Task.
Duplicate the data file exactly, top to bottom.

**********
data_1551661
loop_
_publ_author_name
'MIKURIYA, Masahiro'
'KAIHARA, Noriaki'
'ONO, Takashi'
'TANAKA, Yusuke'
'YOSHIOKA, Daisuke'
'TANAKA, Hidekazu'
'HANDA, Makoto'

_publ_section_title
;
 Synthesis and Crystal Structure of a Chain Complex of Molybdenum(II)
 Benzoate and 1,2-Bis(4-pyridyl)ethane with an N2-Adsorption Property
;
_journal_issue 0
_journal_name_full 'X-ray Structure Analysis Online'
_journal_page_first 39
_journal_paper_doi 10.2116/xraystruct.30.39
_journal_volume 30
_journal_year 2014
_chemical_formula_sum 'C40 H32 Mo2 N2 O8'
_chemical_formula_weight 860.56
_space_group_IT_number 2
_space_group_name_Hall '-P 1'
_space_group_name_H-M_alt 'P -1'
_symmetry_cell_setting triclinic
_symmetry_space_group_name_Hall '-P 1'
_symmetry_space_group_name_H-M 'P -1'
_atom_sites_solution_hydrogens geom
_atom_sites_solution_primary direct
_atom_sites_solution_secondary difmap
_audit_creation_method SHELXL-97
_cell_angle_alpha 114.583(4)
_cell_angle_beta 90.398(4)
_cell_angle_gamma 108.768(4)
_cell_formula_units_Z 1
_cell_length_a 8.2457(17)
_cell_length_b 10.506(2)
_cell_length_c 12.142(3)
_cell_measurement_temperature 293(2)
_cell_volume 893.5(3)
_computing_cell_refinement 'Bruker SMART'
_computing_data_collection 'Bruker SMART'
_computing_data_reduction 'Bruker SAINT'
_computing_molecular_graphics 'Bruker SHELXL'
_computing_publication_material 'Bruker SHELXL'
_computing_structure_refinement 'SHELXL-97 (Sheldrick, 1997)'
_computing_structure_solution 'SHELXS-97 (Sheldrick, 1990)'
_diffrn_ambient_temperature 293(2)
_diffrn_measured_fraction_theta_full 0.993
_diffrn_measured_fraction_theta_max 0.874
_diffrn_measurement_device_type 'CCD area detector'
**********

data_1551661
loop_
_publ_author_name
'MIKURIYA, Masahiro'
'KAIHARA, Noriaki'
'ONO, Takashi'
'TANAKA, Yusuke'
'YOSHIOKA, Daisuke'
'TANAKA, Hidekazu'
'HANDA, Makoto'

_publ_section_title
;
 Synthesis and Crystal Structure of a Chain Complex of Molybdenum(II)
 Benzoate and 1,2-Bis(4-pyridyl)ethane with an N2-Adsorption Property
;
_journal_issue 0
_journal_name_full 'X-ray Structure Analysis Online'
_journal_page_first 39
_journal_paper_doi 10.2116/xraystruct.30.39
_journal_volume 30
_journal_year 2014
_chemical_formula_sum 'C40 H32 Mo2 N2 O8'
_chemical_formula_weight 860.56
_space_group_IT_number 2
_space_group_name_Hall '-P 1'
_space_group_name_H-M_alt 'P -1'
_symmetry_cell_setting triclinic
_symmetry_space_group_name_Hall '-P 1'
_symmetry_space_group_name_H-M 'P -1'
_atom_sites_solution_hydrogens geom
_atom_sites_solution_primary direct
_atom_sites_solution_secondary difmap
_audit_creation_method SHELXL-97
_cell_angle_alpha 114.583(4)
_cell_angle_beta 90.398(4)
_cell_angle_gamma 108.768(4)
_cell_formula_units_Z 1
_cell_length_a 8.2457(17)
_cell_length_b 10.506(2)
_cell_length_c 12.142(3)
_cell_measurement_temperature 293(2)
_cell_volume 893.5(3)
_computing_cell_refinement 'Bruker SMART'
_computing_data_collection 'Bruker SMART'
_computing_data_reduction 'Bruker SAINT'
_computing_molecular_graphics 'Bruker SHELXL'
_computing_publication_material 'Bruker SHELXL'
_computing_structure_refinement 'SHELXL-97 (Sheldrick, 1997)'
_computing_structure_solution 'SHELXS-97 (Sheldrick, 1990)'
_diffrn_ambient_temperature 293(2)
_diffrn_measured_fraction_theta_full 0.993
_diffrn_measured_fraction_theta_max 0.874
_diffrn_measurement_device_type 'CCD area detector'